While only a tiny fraction of autism cases were caused by exposure to thalidomide, Rodier is convinced they offer a window for understanding the disorder. Perhaps other unknown toxic substances, she says, also cause autism if the timing of the exposure is the same.

In her crowded warren of labs in Rochester, she and her assistants are now working to test the theory by exposing genetically altered mice to toxic substances.

"I don't think we can explain all the symptoms of autism by changes in the brain stem at all, but that doesn't mean that the brain stem isn't the start of the problem," she said. "And I do think the brain stem is the start of the problem."

But Rodier's theory also has limitations. While it adds weight to the idea that autism starts before birth, some scientists are not convinced the problems begin as early as the first trimester. And there is no clear understanding of how a brain stem injury would interfere with the development of the limbic system, frontal cortex, and other regions of the brain thought to be responsible for autism.

Moreover, Rodier's theory does not explain why roughly a third of autistic children appear to develop normally until the age of 18 months to 2 years, then suddenly lose vocabulary and other skills.

"What she has done is very elegant. It certainly applies to those cases as a subgroup," said Dr. Nancy Minshew, a pediatric neurologist at the University of Pittsburgh. "But I think with the majority, that's not happening."

Minshew suspects that autism begins later, when the brain's nervous system is forming. It's possible that nerve pathways between different regions are never established, that the neurons don't have enough channels to connect with other cells. Or that something causes the neurotransmitters to stop working.

Others suspect the disorder originates from a process known as "synaptic pruning," in which nerve connections strengthen or die off as an infant responds to stimuli in the world.

Under a microscope, autistic brains generally appear normal. But a few, subtle abnormalities have been found. They tend to be slightly heavier, for example. And autopsies have found a higher than normal density of nerve cells in the limbic system, a crossroads for processing emotions and other information.

"If the signal gets jammed in there, a lot of things can happen," said Rebecca Landa, a professor of psychiatry at Johns Hopkins School of Medicine and director of the Kennedy Krieger Center for Autism and Related Disorders.

There also are signs of abnormalities in cells of the cerebellum, Landa said, which could interfere with attention and balance.

It's difficult, however, to pinpoint biological reasons to explain many of the classic characteristics of autism, such as spinning, hand-biting, and other repetitive actions.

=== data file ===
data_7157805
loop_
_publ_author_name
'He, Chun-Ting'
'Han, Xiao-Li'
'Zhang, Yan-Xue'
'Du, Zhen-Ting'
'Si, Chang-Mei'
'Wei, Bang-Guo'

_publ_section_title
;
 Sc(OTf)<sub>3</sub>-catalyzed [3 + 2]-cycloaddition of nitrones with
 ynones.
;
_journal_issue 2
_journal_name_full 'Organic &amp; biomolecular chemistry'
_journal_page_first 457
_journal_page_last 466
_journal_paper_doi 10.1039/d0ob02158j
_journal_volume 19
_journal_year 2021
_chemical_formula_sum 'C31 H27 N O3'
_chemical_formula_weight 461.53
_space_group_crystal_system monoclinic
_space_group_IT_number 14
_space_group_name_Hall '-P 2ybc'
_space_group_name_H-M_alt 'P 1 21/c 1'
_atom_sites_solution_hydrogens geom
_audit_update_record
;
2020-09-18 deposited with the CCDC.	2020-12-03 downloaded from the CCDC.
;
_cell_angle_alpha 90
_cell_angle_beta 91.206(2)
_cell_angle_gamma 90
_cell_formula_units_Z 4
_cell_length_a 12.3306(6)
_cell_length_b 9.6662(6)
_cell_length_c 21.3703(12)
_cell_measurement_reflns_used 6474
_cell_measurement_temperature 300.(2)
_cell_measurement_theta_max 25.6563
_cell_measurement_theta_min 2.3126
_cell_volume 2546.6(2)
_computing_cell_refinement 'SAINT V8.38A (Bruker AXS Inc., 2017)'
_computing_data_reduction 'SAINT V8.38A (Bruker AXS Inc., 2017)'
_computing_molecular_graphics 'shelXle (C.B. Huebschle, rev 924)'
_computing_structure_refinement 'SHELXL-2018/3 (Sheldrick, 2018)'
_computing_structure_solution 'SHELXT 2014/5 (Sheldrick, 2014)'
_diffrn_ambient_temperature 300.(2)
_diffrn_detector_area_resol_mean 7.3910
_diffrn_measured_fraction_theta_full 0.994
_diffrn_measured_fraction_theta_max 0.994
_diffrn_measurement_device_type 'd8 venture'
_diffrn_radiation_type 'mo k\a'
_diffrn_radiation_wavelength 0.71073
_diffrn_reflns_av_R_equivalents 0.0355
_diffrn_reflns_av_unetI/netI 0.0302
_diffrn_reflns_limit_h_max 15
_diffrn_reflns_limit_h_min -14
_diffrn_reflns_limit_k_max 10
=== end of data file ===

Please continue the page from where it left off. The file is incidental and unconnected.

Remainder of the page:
Some speculate that repetition may be an autistic child's attempt to find calm. "A lot of times kids will do this stuff when they're in an uncomfortable situation ... kind of soothing themselves with it," Landa said.

And they speculate that the aggressive behavior arises from frustation over their inability to communicate their thoughts and needs, and an inability to regulate their impulses.

The behaviors, Landa said, probably stem from problems in more than one area of the brain. "This is something that's really being debated," she said. "Nobody knows."

One of the biggest challenges in autism research is identifying who has it. There is no blood test, no brain scan, no physical marker. Diagnoses are based on a specific number and combination of behaviors. Until recently, experts in the United States and Europe did not even share a common definition of autism.

But Bristol-Power of the NIH hopes that the creation of an international network of more than 75 scientists will overcome such obstacles. The $30 million five-year project requires participants to meet regularly, share results, and pool data on a thousand families with a history of autism.

Yet competition still drives the science. "Within this network, there are people who simply don't agree about the cause of autism," said Bristol-Power. "They're out to prove each other wrong, and that's good."

Convinced that the brains of autistic children are damaged before birth, a number of researchers are searching for the first signs of a problem. Roughly three-quarters of people with autism are classified as mentally retarded or below normal intelligence. And about half never learn to speak.

Educational experts have found that early intervention -- by the age of 3 or 4 -- can make a huge difference in helping autistic children compensate for their disabilities.